Municipal Street Lighting: Ten Tips for Local Governments
Street lighting is often a local government’s biggest energy expenditure and the most widespread and visible service that local governments provide.
Many local governments pay too much for street lighting and get bad service because investor-owned utilities control their streetlights. Information is power, however, and knowing what you should expect and how to get it from your utility can greatly improve your outcomes.
We draw on the 5 Lakes Energy team’s extensive experience advocating street light issues and intervening in rate cases on behalf of local governments. Contact us for more information or help with these ideas, or anything else streetlight related.
- Own your streetlights.
If you own your streetlights, you need to buy only electricity from your utility. Municipalities that own their lights typically:
- Save 50% or more compared to utility tariffs
- Enjoy superior reliability and faster outage restoration
- Can add advanced lighting controls and smart-city functions that multiply benefits of LEDs.
Retain ownership of whatever lights are already municipally owned, and whenever financially feasible buy out utility lights or replace them with new, municipally owned lights. Don’t worry about managing them – competitive-market lighting contractors can maintain your streetlights for less than utilities charge. 5 Lakes can help with ownership conversion discussions and sorting out how to manage municipally owned lights.
- Stop letting your utility repair and maintain old-technology streetlights. Insist that any HID service visit result in LED conversion.
High-intensity discharge (HID) lights – such as high-pressure sodium and mercury vapor– use too much electricity, require more-frequent, costly service visits than LEDs and provide lower-quality illumination. While it may be counterintuitive to discard an HID luminaire that only needs a new lamp installed, doing so only triggers another very expensive (typically $400) service call in five years to replace the lamp yet again, and excessive electricity use until then. Converting to LEDs saves so much money in reduced maintenance that costs of early retirement of the HID light are quickly recouped.
- Don’t overpay for LED conversions.
Where regulated utilities commonly spend $700-$1000 per converted fixture, competitive-market lighting providers charge customers $200-$300. Utilities don’t have to compete with market pricing when converting lights they own. The customer ultimately pays these costs, whether through up-front fees or bundled into rates.
It may feel like you have no negotiating leverage to reduce conversion costs proposed by your utility, but many times we have seen customers work out a much better deal simply because they know what a reasonable cost looks like. The 5 Lakes team can help analyze and negotiate conversion proposals to ensure your utility uses a cost-effective technical, planning, and operational approach to conversions and to get you a deal closer to competitive-market costs.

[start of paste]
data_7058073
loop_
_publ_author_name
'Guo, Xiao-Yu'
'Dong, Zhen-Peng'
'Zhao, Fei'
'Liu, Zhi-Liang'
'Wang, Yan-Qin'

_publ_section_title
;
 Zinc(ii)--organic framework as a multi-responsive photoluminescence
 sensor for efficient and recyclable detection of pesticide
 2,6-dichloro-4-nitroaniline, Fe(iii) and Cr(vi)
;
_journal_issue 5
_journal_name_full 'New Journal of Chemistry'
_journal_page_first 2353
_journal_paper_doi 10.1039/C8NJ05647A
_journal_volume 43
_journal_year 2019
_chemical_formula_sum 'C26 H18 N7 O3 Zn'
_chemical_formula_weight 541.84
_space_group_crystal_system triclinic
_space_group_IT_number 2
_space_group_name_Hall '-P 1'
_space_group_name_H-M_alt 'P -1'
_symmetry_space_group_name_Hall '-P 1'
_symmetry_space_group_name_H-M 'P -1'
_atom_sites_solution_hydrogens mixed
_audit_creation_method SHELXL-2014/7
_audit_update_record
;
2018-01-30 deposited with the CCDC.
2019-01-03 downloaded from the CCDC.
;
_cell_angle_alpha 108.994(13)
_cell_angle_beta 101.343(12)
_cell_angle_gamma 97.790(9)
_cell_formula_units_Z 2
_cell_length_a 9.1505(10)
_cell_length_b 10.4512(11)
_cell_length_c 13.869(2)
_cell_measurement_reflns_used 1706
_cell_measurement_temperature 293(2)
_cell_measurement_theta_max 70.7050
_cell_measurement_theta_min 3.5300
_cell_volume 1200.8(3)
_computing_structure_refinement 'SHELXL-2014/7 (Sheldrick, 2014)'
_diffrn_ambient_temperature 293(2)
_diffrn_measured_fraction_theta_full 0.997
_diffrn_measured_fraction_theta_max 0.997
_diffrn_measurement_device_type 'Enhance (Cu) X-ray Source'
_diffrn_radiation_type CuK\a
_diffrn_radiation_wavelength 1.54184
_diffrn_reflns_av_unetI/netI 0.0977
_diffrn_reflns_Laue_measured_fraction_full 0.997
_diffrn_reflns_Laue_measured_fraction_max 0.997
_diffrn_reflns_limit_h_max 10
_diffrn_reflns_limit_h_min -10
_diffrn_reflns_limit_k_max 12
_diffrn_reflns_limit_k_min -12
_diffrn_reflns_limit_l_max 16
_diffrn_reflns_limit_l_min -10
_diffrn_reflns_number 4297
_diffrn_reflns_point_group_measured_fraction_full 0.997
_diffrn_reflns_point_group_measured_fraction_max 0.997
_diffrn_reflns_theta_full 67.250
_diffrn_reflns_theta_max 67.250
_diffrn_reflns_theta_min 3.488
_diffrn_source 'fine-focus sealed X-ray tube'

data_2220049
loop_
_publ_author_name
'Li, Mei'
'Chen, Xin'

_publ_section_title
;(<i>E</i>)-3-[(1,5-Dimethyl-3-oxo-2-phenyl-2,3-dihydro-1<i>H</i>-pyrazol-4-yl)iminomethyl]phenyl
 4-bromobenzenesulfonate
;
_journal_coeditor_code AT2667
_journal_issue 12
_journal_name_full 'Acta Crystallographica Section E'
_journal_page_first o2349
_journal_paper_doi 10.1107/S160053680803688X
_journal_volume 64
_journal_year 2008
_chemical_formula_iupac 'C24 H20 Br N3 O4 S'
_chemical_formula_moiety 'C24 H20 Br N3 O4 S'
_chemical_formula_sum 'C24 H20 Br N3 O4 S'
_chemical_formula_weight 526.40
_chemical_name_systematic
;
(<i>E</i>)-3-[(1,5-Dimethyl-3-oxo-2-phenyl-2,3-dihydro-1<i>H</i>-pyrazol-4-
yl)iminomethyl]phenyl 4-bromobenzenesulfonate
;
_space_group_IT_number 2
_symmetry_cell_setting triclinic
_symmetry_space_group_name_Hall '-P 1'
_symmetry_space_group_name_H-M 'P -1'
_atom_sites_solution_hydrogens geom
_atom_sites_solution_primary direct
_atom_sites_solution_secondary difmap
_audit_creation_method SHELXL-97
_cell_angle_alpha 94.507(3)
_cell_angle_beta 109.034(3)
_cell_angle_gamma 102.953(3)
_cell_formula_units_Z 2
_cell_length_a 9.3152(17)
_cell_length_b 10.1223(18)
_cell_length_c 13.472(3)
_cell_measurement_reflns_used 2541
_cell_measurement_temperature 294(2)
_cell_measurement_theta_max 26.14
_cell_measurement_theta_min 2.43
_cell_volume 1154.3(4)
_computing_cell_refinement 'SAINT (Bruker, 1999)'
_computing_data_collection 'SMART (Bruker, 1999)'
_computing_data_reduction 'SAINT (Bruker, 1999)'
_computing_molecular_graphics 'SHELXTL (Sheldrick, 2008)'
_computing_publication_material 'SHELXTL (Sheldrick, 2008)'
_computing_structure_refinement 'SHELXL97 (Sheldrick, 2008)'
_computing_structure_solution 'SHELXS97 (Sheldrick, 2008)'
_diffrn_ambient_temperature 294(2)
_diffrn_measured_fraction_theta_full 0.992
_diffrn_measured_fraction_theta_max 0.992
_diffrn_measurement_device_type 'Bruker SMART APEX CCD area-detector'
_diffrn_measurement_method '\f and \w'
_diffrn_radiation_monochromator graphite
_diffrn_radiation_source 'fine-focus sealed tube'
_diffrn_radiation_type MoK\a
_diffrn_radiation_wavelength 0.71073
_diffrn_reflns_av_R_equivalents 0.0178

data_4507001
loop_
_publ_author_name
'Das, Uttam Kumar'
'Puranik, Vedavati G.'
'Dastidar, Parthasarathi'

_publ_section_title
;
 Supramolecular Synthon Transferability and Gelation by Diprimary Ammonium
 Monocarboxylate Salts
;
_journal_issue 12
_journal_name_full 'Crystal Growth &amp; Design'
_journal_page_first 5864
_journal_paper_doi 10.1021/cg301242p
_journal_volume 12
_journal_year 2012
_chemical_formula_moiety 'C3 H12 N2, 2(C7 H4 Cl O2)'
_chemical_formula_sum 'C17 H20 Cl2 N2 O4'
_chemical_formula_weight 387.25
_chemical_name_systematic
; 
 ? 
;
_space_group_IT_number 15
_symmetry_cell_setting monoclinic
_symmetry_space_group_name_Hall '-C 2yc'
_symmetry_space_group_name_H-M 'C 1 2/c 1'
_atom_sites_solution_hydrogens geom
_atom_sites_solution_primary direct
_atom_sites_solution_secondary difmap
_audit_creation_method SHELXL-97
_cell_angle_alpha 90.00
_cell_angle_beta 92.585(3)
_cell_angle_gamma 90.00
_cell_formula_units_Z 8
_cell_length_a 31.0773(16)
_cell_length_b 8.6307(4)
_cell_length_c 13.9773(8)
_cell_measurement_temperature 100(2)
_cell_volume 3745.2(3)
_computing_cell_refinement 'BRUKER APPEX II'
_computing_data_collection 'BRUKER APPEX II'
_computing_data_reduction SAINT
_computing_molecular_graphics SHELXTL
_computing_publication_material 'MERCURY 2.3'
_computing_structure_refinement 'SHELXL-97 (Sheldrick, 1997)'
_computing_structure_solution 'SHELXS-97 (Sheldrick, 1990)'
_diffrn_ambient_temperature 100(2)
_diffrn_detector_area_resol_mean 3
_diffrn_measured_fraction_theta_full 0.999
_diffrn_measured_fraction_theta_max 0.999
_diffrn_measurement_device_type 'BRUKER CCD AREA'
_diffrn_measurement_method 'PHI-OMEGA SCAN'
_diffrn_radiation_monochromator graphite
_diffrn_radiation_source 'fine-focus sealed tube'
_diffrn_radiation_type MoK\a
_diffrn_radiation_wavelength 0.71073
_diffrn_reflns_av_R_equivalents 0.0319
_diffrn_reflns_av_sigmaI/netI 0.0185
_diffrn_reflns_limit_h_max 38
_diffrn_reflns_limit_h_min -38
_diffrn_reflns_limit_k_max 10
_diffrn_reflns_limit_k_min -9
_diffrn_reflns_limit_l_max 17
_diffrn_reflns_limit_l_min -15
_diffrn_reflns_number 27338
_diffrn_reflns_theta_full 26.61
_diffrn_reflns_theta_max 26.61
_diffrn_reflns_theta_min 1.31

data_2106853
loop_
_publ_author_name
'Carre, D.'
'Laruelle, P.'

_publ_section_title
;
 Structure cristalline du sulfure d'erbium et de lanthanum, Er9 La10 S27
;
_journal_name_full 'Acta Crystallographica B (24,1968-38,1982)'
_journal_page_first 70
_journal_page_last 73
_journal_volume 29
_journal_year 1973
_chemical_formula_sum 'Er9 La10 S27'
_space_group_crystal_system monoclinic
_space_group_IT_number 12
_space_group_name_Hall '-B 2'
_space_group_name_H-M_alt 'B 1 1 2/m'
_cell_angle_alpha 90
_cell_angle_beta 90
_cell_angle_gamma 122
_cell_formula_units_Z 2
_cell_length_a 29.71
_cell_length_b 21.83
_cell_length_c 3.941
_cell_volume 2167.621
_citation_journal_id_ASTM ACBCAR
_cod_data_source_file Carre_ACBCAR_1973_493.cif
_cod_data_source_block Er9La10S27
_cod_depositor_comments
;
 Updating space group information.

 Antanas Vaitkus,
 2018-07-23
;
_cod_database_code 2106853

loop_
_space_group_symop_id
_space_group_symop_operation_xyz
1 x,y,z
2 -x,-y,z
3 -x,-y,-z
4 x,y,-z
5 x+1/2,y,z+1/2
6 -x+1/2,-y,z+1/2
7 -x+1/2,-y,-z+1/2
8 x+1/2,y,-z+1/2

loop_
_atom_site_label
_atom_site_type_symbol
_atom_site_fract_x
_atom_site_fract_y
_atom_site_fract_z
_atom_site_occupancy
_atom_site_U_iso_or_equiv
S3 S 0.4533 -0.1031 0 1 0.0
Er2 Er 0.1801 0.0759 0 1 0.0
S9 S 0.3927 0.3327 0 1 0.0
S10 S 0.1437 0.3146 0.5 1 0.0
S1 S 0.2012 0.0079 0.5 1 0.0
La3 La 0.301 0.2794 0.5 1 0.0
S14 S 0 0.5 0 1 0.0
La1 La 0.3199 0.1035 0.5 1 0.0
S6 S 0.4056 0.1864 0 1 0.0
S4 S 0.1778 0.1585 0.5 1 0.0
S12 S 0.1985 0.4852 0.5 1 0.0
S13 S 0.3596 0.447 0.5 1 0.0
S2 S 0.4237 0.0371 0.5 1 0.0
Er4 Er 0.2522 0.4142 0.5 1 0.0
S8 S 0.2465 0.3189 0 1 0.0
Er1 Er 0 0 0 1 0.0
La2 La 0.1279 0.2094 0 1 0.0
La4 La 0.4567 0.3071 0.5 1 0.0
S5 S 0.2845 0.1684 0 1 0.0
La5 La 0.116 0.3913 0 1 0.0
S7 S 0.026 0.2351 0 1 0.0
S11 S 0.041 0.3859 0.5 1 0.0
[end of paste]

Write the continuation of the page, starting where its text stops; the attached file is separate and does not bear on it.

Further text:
- LEDs provide superior lighting if properly designed – and they often aren’t.
To save time and money, utilities often assume that a new LED should be a simple lumen replacement of an HID fixture. This cookie-cutter approach fails to recognize that:
- LEDs lose fewer lumens inside the fixture and to uplight, backlight and glare;
- LEDs offer more light distribution patterns than HIDs, which should help ensure that that targeted area – and nowhere else – receives illumination.
- LEDs emit a broader spectrum of light that requires fewer lumens than HIDs to support visual tasks of roadway users (“color rendering index” or CRI).
Without proper design and luminaire specification, utilities will often over-illuminate with LEDs that cost too much to buy and energize and may compromise roadway user safety by creating glare and contrast problems. 5 Lakes can help you evaluate LED conversion proposals to help optimize lighting quality and cost savings from your new LEDs.
- Ask your utility to install LEDs with networked lighting controls rather than retrofit later.
Networked lighting controls can pay for themselves and deliver higher quality and more reliable lighting – but the payoff is much faster if they are installed at the same time as new LEDs rather than retrofitted later. Return visits for the sole purpose of retrofitting will cost hundreds of dollars per fixture, a very steep cost for a component that generally costs only $10-$20.
The cost of networked lights is justified by improved reliability and reduced O&M costs, even without immediately installing cutting-edge functions many users aren’t ready to commit to. By instantly knowing about outages, and generally even knowing their cause, the utility can reduce outage occurrences, durations, and response costs. Networked lights can also implement programmed dimming, which reduces electricity costs and extends fixture service life. Studies show that roadway users do not notice LED dimming up to 20%, and some cities are dimming lights even more than that late at night when fewer people are out and about.